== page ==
Last week, my yoga practice brought me back to the moment with farts. Lots of farts in a classroom of farters, including me. It was a difficult week of decisions and what I call 'adult living'. Having received a phone call in the middle of the night that my mom-in-love had called the police to report 'a man under her bed'. A wake up call about death or illness would have been more in line with an 'adult living' decision. But my dream state barely cleared and gave way to another dream-state, and trying to make sense of someone else's dream state. It woke up my Monkey Mind. Swinging from branch to branch, my monkey mind kept me awake and on high alert, as I continued swinging in the jungle of dark thoughts.
And the bizarreness continued with another message, later in the day, about an elderly aunt who had a stroke and seemed caught in her own dementia. A adult decision had to made about her care facility and insurance papers. My older sister had flown across the country to access the situation. She texted over a picture of our aunt. Her eyes were blank of recognition, orientation and will. More branches appeared my jungle, and they were beginning to snap with strain.
My own decisions for some health challenges are in the adult living mix. Scar tissue from several surgeries, one for colon cancer, seemed to have pinched off a part of my small bowels. Two days in the hospital and many doses of narcotics later, I was told to eat a low fiber diet. " What about the possibility of a cancerous tumor causing the blockage?" I queried. You'll have to see a G.I. specialist. It began to pour rain in my jungle.
What's a yogini to do? I decided to go to a yoga class. Yoga has the wonderful side benefit of having me focus so intently on my postures, that I generally forget anything else, and it is a freedom from self which I value. I took a place in the back of room in case tears flowed, I could hide in relative seclusion. My teacher is a cancer warrior. She has battled for 15 years. Cancer is in her bones, brain and lungs. Yet she isn't on chemo this time because her doctor said that as long as she feels fine, which she does, she isn't going to make her miserable by more chemo. Although the doctor wondered why she wasn't short of breath, stumbling around, and in excrutiating bone pain. Yoga? My teacher can go from fish pose to V-pose in one breath. She is close to 70! I have been inspired by her for over twenty years.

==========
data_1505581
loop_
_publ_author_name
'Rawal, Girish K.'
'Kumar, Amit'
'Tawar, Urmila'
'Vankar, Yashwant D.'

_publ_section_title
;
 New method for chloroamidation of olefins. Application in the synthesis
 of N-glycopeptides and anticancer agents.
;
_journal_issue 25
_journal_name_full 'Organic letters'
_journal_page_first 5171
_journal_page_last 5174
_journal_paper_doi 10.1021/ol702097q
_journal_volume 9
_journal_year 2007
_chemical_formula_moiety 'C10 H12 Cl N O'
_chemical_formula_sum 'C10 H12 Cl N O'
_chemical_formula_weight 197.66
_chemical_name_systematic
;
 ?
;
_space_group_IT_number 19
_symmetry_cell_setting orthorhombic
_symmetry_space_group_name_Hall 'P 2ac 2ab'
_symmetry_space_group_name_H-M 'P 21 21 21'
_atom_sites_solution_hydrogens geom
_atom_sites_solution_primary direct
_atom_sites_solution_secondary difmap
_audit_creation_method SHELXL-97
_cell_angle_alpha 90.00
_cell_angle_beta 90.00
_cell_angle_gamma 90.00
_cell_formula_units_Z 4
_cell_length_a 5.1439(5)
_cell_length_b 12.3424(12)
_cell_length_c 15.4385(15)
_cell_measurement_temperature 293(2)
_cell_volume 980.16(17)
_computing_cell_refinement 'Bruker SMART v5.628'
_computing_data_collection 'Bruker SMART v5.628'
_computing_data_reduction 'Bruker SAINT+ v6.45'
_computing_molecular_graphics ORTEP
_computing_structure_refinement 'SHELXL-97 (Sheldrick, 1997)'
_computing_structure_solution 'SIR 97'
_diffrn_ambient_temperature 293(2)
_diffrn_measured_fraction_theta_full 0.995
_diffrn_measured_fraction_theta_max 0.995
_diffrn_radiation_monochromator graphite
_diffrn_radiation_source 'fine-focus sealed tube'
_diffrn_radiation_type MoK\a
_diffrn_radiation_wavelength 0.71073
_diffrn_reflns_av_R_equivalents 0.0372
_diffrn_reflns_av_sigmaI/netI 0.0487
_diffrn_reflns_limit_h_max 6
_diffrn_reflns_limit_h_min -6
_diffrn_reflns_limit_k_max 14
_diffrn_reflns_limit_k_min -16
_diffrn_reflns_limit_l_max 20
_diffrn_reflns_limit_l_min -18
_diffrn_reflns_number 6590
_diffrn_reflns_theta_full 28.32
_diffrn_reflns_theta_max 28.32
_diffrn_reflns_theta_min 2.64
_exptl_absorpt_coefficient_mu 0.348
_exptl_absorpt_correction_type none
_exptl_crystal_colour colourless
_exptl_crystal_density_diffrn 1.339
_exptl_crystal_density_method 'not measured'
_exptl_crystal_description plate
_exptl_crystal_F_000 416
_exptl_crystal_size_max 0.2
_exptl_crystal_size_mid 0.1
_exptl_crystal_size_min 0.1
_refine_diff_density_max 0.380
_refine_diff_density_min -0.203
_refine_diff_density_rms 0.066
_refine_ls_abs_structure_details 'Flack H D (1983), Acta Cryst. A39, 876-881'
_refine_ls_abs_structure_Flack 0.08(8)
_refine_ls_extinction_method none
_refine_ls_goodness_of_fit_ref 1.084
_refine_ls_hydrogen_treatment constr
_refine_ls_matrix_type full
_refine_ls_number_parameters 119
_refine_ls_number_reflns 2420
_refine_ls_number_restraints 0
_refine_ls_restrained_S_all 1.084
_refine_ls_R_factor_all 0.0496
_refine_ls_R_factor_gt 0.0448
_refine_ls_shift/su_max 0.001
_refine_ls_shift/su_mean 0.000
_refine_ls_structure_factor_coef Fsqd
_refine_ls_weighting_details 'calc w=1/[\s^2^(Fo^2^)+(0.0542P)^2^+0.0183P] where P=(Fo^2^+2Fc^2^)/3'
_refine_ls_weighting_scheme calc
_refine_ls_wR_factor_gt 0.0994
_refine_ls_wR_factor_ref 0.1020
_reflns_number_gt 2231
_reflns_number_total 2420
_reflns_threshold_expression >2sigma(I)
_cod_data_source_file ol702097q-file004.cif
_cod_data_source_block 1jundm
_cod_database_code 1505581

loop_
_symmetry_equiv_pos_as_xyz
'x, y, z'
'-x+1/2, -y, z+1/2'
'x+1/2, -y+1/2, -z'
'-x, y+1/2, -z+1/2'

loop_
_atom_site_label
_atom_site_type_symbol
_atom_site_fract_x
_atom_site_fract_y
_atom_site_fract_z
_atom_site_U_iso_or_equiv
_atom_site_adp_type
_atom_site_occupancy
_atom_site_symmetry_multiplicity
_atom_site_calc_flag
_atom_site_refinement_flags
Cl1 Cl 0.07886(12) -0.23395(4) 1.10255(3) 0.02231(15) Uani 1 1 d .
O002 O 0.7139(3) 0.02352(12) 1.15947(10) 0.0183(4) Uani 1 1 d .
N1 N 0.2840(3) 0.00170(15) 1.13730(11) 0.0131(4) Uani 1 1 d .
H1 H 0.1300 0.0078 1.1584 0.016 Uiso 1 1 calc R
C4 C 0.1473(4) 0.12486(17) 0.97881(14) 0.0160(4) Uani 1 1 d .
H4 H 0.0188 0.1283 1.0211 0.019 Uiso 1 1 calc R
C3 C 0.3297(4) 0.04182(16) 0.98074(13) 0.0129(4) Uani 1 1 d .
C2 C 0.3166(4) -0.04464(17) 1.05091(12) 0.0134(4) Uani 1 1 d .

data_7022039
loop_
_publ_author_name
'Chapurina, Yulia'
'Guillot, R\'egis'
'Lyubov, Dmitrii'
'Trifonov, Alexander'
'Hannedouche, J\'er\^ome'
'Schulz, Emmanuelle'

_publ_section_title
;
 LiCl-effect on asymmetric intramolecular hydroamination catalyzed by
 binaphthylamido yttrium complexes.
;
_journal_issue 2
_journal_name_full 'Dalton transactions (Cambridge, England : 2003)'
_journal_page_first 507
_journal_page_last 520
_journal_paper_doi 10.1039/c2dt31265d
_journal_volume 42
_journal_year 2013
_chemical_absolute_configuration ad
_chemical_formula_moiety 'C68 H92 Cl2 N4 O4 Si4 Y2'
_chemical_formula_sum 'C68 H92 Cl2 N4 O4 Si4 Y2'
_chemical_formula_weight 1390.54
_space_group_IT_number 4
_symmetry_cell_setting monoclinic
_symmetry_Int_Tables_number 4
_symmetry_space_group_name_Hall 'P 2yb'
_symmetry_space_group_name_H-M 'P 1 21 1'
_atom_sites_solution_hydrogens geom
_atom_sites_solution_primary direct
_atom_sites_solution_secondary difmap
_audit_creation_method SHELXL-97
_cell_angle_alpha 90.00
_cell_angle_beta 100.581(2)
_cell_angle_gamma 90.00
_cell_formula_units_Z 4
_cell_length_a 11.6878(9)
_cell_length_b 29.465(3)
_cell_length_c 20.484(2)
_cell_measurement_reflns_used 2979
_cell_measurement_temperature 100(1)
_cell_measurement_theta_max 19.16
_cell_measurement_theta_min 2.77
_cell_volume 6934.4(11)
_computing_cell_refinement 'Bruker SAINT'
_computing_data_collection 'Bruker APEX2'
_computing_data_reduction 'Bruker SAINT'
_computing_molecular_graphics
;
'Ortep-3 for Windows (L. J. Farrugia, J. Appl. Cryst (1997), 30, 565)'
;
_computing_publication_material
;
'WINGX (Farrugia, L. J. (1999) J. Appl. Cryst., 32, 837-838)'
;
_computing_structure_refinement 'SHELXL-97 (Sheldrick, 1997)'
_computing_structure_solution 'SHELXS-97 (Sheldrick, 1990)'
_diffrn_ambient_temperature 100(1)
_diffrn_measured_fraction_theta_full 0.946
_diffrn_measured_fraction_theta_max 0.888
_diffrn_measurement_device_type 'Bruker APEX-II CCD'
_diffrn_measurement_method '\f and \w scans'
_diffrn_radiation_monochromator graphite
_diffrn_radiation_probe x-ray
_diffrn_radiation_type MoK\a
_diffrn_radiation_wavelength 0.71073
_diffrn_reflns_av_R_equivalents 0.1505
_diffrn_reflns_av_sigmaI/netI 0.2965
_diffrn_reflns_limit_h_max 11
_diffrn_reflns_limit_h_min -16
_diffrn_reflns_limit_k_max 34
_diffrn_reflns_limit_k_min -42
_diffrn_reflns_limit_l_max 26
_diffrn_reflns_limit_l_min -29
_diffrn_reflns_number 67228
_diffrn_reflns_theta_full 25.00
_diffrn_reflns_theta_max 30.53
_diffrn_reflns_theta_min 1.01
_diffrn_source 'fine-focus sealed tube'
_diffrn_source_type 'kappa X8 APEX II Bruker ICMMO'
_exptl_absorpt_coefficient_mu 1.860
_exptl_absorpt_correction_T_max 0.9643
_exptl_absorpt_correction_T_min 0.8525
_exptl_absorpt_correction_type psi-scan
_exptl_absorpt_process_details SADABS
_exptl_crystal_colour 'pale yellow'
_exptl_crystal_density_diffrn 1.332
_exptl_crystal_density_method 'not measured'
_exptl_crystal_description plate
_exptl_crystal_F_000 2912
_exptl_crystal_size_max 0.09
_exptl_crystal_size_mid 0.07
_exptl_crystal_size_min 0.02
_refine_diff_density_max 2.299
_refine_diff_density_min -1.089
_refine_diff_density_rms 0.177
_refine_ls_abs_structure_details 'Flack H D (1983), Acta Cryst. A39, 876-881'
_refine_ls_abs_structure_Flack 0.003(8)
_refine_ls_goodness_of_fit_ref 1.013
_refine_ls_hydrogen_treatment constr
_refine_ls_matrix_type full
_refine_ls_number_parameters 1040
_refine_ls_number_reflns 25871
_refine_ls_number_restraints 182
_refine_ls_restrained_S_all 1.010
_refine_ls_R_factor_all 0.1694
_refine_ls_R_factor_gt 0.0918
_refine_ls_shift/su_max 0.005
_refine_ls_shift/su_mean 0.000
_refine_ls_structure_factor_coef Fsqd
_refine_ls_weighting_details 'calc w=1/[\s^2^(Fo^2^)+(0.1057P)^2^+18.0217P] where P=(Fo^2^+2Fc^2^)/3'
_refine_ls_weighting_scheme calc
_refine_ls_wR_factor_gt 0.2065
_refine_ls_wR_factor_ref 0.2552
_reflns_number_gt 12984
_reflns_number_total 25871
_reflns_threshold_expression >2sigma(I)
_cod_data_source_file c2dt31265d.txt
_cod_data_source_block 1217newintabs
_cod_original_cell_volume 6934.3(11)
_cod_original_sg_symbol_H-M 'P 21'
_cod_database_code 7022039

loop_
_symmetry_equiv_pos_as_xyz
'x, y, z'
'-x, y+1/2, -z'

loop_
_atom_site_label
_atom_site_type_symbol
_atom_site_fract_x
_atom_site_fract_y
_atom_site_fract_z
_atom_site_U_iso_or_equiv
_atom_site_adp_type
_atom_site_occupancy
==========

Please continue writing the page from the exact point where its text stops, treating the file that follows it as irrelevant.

The class begins slowly enough, but before long we in downward facing dog and the farts started. They weren't long, loud farts. Just puffs of air that sounded like a finger snap. In the back of the room, that a lot of butts in downward dog. Then we moved to three legged dog, and puffs started coming from everywhere. My own butt was squeezing tight to contain a gurgly rumble. Too late, those little puffs and snaps are hard to hold back. I joined the chorus of farters! We continued moving, snapping and popping. These were professional farters, like me. We are capable of holding back a rip-roaring fart but at a price. The little ones shoot out like popcorn being air popped.
I started to smile to myself. Farts are funny. A delightful moment of real people doing real yoga. Gratitude washed over me. I was living in the moment. This moment brought to you by...farts.
Rumi has a story about a flute player who was being heckled by a crowd. The flute player toots some notes, then swings his flute to his buttocks and farts saying, "Well, can you do that?"